Scott, I am so enjoying your posts. Throw in a romance angle (the girl who got away), and you got yourself a memoir entitled: Film School for Dummies (or some such working title like that). I love it when art meets commerce and that's exactly what you're describing here. Can't wait for the next post. :-)

P.S. Also love the details of your experience; makes it that much more visual: the mechanical pencils, the mullet haircuts, etc.

P.S.S. I count AIRPLANE as one of the best movies ever! So many great lines in that one. I laugh just thinking about it.

ScottDS said...

Writer X -

You have no idea how much it pleases me to hear (read?) you say that! I'm still trying to work out the balance between the cool things we learned (which mostly happens later) versus the politics and personalities of the class itself. And how much detail is too much?

I'm probably going to be condensing a few blogs into one so I can get to the production classes faster - equal parts hilarity and heartbreak.

P.S. Re: Airplane!, it's one of my favorite films. I'm a nut when it comes to DVD special features (when they're good) and the audio commentary is one of the funniest things I've ever heard. You pretty much learn everything you need to know about that movie.

MegaTroll said...

When you say you learned the basics, what kinds of things did you learn?

ScottDS said...

MegaTroll -

I wish I had more room in the blog to go into all of this but I'm still working on how to present some of the more technical information. :-) As the blogs continue, I'll be getting a little more specific with regards to what we learned.

Among other things, in this class we were taught:

-the history of recording technology (Edison invents the phonograph, Berliner invents the 78rpm disc, Tesla predicted wireless telephony in the 19th century, Marconi's wireless radio, Bell Labs' condenser mic, the intro of magnetic recording, the intro of the multi-track recorder and the CD, etc.)

-history of photography (camera obscura used since 300 BC, Niepce's first photo - 1826, Daguerrotype photographs - 1839, George Eastman introduces a box camera to the public)

-film history (Edison's kinetograph, the Lumiere Brothers, audiences first pay to watch projected films - 1895ish, "The Great Train Robbery," D.W. Griffith introduces common storytelling techniques like how camera placement can affect the mood of a scene, The Jazz Singer - first "talkie," the rise of TV post-WW2, widescreen formats)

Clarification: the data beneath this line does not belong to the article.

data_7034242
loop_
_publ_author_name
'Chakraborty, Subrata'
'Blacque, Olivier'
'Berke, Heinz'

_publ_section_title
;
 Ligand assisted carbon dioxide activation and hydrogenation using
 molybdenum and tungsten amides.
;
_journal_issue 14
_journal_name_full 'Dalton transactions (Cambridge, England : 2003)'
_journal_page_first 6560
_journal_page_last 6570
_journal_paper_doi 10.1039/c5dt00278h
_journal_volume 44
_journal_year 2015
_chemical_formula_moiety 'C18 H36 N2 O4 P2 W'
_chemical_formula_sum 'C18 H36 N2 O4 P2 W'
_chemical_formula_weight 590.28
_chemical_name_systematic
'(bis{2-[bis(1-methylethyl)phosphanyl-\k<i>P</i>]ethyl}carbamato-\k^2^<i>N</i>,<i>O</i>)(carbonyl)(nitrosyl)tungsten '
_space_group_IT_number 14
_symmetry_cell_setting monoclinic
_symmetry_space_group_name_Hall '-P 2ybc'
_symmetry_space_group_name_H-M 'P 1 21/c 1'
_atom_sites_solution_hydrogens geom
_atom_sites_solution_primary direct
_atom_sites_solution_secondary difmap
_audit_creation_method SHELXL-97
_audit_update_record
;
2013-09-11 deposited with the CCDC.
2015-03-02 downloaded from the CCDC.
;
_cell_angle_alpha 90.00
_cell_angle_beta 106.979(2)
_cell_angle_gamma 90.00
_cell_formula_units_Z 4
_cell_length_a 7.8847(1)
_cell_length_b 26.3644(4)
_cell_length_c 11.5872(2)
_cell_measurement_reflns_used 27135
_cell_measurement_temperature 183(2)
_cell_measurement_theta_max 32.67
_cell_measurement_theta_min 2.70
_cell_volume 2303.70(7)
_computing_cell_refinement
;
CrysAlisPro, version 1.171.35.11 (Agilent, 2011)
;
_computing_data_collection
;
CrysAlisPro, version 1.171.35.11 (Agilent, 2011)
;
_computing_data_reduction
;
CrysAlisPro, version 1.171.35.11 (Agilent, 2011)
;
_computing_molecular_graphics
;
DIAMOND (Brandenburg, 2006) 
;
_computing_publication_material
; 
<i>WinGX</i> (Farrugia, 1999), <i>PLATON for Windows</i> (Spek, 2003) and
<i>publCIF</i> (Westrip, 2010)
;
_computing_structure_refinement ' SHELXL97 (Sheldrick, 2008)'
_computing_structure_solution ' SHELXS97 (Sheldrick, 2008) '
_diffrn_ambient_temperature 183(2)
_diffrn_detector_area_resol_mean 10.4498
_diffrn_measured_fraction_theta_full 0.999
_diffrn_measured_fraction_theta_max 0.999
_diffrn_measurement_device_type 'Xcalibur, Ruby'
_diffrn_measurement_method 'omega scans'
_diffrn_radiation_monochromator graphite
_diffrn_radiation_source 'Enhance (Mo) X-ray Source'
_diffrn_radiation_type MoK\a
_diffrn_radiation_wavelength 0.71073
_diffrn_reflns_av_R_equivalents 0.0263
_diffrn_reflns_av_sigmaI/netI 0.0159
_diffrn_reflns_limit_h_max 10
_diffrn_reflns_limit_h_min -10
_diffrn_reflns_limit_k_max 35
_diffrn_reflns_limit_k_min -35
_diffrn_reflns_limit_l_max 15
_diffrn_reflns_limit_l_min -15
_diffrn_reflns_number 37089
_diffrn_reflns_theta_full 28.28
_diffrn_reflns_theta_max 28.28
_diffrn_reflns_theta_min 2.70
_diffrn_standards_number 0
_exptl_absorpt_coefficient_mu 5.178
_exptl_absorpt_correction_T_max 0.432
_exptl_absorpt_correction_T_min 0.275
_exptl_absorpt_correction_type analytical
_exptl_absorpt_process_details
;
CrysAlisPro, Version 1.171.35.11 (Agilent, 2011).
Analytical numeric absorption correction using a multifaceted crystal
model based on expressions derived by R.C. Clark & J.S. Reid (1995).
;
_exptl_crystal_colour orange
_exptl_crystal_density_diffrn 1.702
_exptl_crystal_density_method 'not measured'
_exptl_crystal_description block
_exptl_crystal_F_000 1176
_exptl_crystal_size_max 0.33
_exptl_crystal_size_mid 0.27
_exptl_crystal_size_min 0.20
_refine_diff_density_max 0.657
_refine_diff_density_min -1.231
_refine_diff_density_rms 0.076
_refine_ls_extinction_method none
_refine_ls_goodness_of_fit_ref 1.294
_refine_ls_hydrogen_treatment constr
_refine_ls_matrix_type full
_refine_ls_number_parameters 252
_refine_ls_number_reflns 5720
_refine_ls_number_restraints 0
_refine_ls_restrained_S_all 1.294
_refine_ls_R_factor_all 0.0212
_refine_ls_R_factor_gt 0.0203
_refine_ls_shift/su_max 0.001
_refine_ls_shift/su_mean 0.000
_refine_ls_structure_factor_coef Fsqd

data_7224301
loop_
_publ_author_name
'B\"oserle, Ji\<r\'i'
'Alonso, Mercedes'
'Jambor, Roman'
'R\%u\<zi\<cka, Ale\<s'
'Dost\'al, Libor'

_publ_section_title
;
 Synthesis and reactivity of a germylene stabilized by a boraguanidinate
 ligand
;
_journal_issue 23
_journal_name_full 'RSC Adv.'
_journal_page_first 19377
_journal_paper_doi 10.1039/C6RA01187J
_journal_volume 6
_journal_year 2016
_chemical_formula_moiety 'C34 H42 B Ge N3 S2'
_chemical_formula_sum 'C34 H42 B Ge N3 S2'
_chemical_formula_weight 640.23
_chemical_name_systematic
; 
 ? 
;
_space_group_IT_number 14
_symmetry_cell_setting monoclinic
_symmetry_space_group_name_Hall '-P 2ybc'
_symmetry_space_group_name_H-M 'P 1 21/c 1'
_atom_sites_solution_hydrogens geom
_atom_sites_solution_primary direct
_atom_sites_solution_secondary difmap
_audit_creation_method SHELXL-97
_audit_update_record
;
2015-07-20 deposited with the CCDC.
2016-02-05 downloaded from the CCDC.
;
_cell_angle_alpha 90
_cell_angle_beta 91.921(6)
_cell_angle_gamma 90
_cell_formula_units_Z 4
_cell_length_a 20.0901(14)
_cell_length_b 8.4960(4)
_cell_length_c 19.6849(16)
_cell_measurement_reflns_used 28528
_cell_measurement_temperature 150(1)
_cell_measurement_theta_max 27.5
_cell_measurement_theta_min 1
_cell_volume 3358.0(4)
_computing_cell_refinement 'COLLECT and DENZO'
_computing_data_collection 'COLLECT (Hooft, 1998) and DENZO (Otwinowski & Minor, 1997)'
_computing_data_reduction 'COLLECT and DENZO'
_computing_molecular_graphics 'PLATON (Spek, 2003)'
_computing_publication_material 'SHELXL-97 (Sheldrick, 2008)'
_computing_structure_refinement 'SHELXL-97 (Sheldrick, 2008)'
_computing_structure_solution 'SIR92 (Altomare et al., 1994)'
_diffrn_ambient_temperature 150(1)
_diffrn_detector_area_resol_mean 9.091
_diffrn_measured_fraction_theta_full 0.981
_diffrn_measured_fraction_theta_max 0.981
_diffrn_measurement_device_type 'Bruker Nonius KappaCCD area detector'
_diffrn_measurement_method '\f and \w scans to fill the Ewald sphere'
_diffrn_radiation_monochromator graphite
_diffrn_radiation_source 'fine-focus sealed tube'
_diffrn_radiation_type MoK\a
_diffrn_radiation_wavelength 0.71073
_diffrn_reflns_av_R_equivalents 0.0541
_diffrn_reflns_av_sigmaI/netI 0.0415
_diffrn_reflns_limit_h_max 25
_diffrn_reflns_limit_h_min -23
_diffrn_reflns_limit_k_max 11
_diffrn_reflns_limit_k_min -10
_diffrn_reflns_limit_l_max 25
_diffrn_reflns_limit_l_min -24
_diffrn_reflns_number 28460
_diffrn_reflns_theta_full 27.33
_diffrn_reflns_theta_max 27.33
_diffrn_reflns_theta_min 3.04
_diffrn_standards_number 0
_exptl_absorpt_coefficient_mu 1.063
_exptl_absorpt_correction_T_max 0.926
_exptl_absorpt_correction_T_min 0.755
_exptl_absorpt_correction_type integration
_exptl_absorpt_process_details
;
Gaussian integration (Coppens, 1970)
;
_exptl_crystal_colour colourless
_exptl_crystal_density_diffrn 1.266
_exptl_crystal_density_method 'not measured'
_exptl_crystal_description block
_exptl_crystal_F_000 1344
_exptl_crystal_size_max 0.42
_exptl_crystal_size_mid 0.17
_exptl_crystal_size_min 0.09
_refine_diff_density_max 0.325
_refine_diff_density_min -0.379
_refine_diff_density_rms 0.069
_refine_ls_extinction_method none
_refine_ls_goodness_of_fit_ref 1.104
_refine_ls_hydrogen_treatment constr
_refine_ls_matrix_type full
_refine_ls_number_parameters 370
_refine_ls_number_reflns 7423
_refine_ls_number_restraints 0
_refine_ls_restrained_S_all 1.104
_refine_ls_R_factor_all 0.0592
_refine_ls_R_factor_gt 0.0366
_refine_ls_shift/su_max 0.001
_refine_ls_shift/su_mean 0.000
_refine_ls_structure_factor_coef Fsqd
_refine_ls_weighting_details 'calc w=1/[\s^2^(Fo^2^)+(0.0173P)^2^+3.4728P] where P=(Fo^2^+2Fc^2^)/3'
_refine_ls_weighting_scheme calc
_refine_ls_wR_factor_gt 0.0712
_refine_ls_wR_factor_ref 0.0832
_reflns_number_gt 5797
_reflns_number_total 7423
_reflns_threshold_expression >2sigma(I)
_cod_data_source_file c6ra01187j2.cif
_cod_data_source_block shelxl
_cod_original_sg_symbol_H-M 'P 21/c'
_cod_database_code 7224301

StanH said...

Interesting Scott. Have you been able to use your degree from Full Sail to earn a living in your chosen field? As I’ve said on an earlier post, my son is considering Full Sail.

ScottDS said...

StanH -

To put it bluntly, no. A film degree is quite useless and while there are probably exceptions, no one ever got a job in the film business by showing their degree during the interview. The handful of jobs I got in LA were done the old-fashioned way: networking, research, common sense. (I recall my parents' advice: "Maybe you should get a different degree to fall back on!")

With audio, it might be different. Starting out in the film business, you work a lot of freelance gigs. But with sound engineering, a recording studio or record company will probably require a degree. If your son wants to do sound on a movie set, probably not.

ScottDS said...

Also Stan -

It's like anything else. Everyone I graduated with has a degree but maybe half are actually doing film-related work. Some are doing great: one kid won a regional Emmy for a no-smoking PSA he directed, one works on DVD special features, one did A/V for Carnival Cruises (they probably required a degree), one does editing for Lockheed-Martin (ditto), etc.

On the other hand, one kid does web design, one works at the school (doing what, I have no idea), one girl went back to school to major in social work, one friend went back to school to be a teacher, some have gone back to retail jobs...

AndrewPrice said...

Sounds like poor odds then to convert a film degree into a job.

ScottDS said...

Andrew -

Film school is worth it for the experience of making movies and for the people you meet, which is something they emphasize from day 1. But again, when I was perusing job ads for freelance PA gigs out in LA, no one ever asked me about my degree. (I have, however, been asked about specific accomplishments at film school.)

Do I wish sometimes I had a degree in something a little more "useful"? Sure, I do. I admit that.

But my film degree is probably more useful than a Nobel prize. :-D

AndrewPrice said...

LOL! But does a film degree come with a check for $1.5 million?

ScottDS said...

Sadly, no. In fact, it comes with a nice bill!

StanH said...

That’s what I thought. My son as you remember is trying to work as a sound engineer and has a friend now attending Full Sail, so I find it timely and instructive your blog. I’m attempting to make certain that in his education he has a functional degree. Many of the disciplines learned at a Full Sail have uses in corporate America. Most companies in the Fortune 500 have internal production facilities that can be quite lucrative for a young person. There are also thousands of large and small production companies throughout the world. While he attempts to become the lead engineer a Electric Ladyland a young person can still earn a living as a sound engineer.

ScottDS said...

Stan -

Again, I don't know the specifics of the audio program. But he'll also learn skills when it comes to applying for jobs, resume-writing, networking, etc. He'll actually have more resources than we did (like Facebook and LinkedIn) that either didn't exist or were in their infancy just five years ago!

Another plus for him: at the time, all the programs were AS degrees; today, they have BS degrees. I'll be covering our audio class (as it related to film) in the next blog so stay tuned!

You can e-mail me at if you have any more questions.

StanH said...

Thanks Scott for your insights.